[gmx-users] RE: Insertion of protein in lipid bilayer

Graham Smith graham.smith at biiuk.com
Mon Aug 8 14:15:12 CEST 2005


Please look at the tutorial again - the paragraphs just after the
parameter table are the relevant ones.

Insidesurf.pdb gives an indication of atoms that have the extra force on
them. In order to indicate direction, each atom in the "real" system
that experiences the extra force, whatever its chemical type, is
duplicated into two virtual atoms; I make them carbon and nitrogen for
convenience but the chemical type doesn't mean anything. The C atom has
atom type CSF, (vmd "name" in the selection menu), and the N is NSF.
They are reside type FDUM (vmd selection "resname"). The C-N direction
shows the direction of the force.

The upshot of this is that insidesurf.pdb should show the lipids (and
water) that are inside your MSMS surface, but each will be doubled (as
if you had "double vision"), one in cyan and one dark blue (default vmd
colours I think).

If you don't see anything then the surface must be wrong.
molsurfpdb.pdb shows you where the program thinks the molecular surface
is - again you should see a double shell, cyan and dark blue. Again
carbon and nitrogen virtual atoms are used to show a vector (the surface
point and the normal at the point); they have no chemical meaning.

You can concatenate molsurfpdb.pdb and your lipid.pdb to see they are
correctly aligned.

If your forces are OK but your hole is still closing up, you must have
the force constant hfm too small. (And you have got pressure coupling
switched on, haven't you?) Keep increasing it until the hole starts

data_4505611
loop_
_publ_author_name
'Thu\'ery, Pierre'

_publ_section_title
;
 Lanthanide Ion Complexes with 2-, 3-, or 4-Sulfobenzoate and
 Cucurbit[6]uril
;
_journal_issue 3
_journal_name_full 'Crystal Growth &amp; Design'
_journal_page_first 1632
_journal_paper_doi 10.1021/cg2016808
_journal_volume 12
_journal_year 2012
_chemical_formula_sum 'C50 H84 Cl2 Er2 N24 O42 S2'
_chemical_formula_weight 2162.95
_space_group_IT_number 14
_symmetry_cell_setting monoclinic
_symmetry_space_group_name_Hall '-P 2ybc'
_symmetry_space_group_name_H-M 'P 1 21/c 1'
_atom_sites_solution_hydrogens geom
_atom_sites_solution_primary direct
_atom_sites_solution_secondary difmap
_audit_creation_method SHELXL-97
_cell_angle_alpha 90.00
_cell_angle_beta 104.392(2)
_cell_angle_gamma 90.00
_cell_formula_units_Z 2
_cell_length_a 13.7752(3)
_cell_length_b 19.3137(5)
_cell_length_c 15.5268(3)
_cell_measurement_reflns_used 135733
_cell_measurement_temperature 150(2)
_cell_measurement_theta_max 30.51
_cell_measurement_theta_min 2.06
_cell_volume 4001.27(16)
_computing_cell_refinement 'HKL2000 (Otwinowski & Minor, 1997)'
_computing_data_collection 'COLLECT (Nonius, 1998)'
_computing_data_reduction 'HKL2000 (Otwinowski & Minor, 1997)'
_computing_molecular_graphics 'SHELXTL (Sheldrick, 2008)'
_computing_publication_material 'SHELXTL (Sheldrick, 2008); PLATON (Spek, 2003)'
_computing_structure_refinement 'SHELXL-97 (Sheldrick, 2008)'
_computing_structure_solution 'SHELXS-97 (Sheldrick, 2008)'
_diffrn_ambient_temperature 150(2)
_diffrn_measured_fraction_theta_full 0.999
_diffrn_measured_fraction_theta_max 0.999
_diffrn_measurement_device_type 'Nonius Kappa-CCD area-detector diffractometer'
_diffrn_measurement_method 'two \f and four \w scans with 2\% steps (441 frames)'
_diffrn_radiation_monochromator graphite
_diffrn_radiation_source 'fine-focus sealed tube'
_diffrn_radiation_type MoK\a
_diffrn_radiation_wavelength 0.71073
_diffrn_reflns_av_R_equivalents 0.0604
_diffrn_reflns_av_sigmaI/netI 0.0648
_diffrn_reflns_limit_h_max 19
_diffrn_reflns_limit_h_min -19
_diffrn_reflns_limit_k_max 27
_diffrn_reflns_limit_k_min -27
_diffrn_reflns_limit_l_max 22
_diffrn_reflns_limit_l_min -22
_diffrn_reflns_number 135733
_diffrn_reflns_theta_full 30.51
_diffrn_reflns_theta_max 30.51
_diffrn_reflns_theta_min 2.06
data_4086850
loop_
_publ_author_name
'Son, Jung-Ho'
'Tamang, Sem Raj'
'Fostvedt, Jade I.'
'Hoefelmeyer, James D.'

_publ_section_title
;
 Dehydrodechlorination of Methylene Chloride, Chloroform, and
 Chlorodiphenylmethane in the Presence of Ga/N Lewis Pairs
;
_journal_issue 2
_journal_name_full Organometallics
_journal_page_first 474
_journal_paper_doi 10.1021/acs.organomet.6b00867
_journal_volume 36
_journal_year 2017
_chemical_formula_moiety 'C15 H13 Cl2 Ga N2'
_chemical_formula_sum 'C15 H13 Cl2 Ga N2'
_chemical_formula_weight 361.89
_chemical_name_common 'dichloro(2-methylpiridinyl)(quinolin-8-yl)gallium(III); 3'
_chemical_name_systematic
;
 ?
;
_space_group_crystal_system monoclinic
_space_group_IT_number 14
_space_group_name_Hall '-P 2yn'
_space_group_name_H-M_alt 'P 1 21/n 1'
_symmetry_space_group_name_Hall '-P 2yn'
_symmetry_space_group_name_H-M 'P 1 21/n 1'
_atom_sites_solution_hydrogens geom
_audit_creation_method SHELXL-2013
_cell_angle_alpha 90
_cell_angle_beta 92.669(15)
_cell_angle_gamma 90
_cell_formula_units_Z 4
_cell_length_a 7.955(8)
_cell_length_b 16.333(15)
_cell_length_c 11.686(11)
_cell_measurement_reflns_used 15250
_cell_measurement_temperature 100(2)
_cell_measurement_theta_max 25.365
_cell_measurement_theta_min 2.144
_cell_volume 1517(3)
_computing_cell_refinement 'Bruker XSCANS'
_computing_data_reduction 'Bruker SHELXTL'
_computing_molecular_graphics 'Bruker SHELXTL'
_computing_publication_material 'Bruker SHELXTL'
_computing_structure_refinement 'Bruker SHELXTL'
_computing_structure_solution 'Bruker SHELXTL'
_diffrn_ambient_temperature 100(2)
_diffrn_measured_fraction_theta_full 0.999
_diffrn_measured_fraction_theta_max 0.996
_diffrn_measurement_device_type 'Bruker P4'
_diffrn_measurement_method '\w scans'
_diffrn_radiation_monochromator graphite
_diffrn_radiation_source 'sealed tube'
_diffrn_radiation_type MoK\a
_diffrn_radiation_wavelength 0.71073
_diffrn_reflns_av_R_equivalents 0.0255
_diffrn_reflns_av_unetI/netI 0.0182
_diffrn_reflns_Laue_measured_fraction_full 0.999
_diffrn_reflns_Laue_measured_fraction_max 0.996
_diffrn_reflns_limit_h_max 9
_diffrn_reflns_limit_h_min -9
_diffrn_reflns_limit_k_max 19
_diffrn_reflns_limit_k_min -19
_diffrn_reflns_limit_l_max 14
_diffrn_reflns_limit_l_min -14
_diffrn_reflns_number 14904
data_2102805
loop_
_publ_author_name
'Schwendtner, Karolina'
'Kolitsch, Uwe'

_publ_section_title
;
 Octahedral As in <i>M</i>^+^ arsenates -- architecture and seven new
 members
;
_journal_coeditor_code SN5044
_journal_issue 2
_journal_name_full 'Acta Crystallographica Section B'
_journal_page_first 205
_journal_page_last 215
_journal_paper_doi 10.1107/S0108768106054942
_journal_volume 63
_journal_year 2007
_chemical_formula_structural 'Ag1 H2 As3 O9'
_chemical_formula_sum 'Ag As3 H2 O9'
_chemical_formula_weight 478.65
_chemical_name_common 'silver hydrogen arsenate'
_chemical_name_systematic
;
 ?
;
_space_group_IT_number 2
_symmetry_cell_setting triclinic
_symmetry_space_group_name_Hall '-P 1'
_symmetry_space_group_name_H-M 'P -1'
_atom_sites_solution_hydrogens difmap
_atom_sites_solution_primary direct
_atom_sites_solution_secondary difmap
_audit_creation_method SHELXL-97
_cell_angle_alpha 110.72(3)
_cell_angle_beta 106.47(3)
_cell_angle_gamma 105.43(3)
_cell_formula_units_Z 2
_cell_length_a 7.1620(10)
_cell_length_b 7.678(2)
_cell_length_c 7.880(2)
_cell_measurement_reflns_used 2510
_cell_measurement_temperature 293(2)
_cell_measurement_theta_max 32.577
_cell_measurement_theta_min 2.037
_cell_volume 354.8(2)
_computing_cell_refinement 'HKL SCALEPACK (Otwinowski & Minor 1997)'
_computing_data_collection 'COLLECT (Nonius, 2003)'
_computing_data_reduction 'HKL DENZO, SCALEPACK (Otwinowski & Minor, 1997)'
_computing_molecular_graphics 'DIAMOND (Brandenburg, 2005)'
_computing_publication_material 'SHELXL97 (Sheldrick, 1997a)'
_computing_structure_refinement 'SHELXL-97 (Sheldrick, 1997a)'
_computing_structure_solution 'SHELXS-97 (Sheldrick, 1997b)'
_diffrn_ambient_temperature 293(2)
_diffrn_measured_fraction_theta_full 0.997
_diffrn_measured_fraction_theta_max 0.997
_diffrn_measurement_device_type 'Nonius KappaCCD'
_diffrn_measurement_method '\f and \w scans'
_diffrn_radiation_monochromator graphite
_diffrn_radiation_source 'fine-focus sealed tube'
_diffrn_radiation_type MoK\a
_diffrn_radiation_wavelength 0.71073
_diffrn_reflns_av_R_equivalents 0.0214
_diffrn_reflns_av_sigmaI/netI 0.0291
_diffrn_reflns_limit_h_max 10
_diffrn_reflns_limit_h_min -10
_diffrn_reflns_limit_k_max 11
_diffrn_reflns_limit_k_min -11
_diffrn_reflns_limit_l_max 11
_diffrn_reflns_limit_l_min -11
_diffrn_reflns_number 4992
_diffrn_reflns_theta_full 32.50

widening instead. You shouldn't need to do a whole ns to see what's
happening here - a hundred ps should be enough.


Rob Yang wrote:

Thank you Dr. G, Smith. I fixed the problem in lipids jumping around,
was able to obtain 1 ns of md (make_hole version) for the membrane with
hole alone. The membrane seemed to be stable as the bilayer stayed where

they were supposed to this time and boy did I ever enjoy the trajectory
movie. However, upon further inspection, the hole had "sealed up" at the
of the simulation.  The hole I created using the make_hole.pl before
the md had been filled by surrounding lipids. This led me to think that
maybe the exclusion forces of the protein surface are not correct (could
due to user error on my part when using MSMS?). I examined the
insidesurf.pdb and molsurfpdb.pdb using vmd and couldn't figure out what
should be looking for.

So my questions are:
1) How can I use the information of insidsurf.pdb and molsurfpdb.pdb
perhaps gsurf.log) to convince myself that the calculated forces are
"reasonable".  In the tutorial it says that the forces of the
should be pointing outward at the right residues, but I couldn't see any

directions.  I.e, what would be a sanity test here?
2) Any other reasons why the hole grew back together?


Dr Graham R. Smith
Biosystems Informatics Institute
Newcastle upon Tyne

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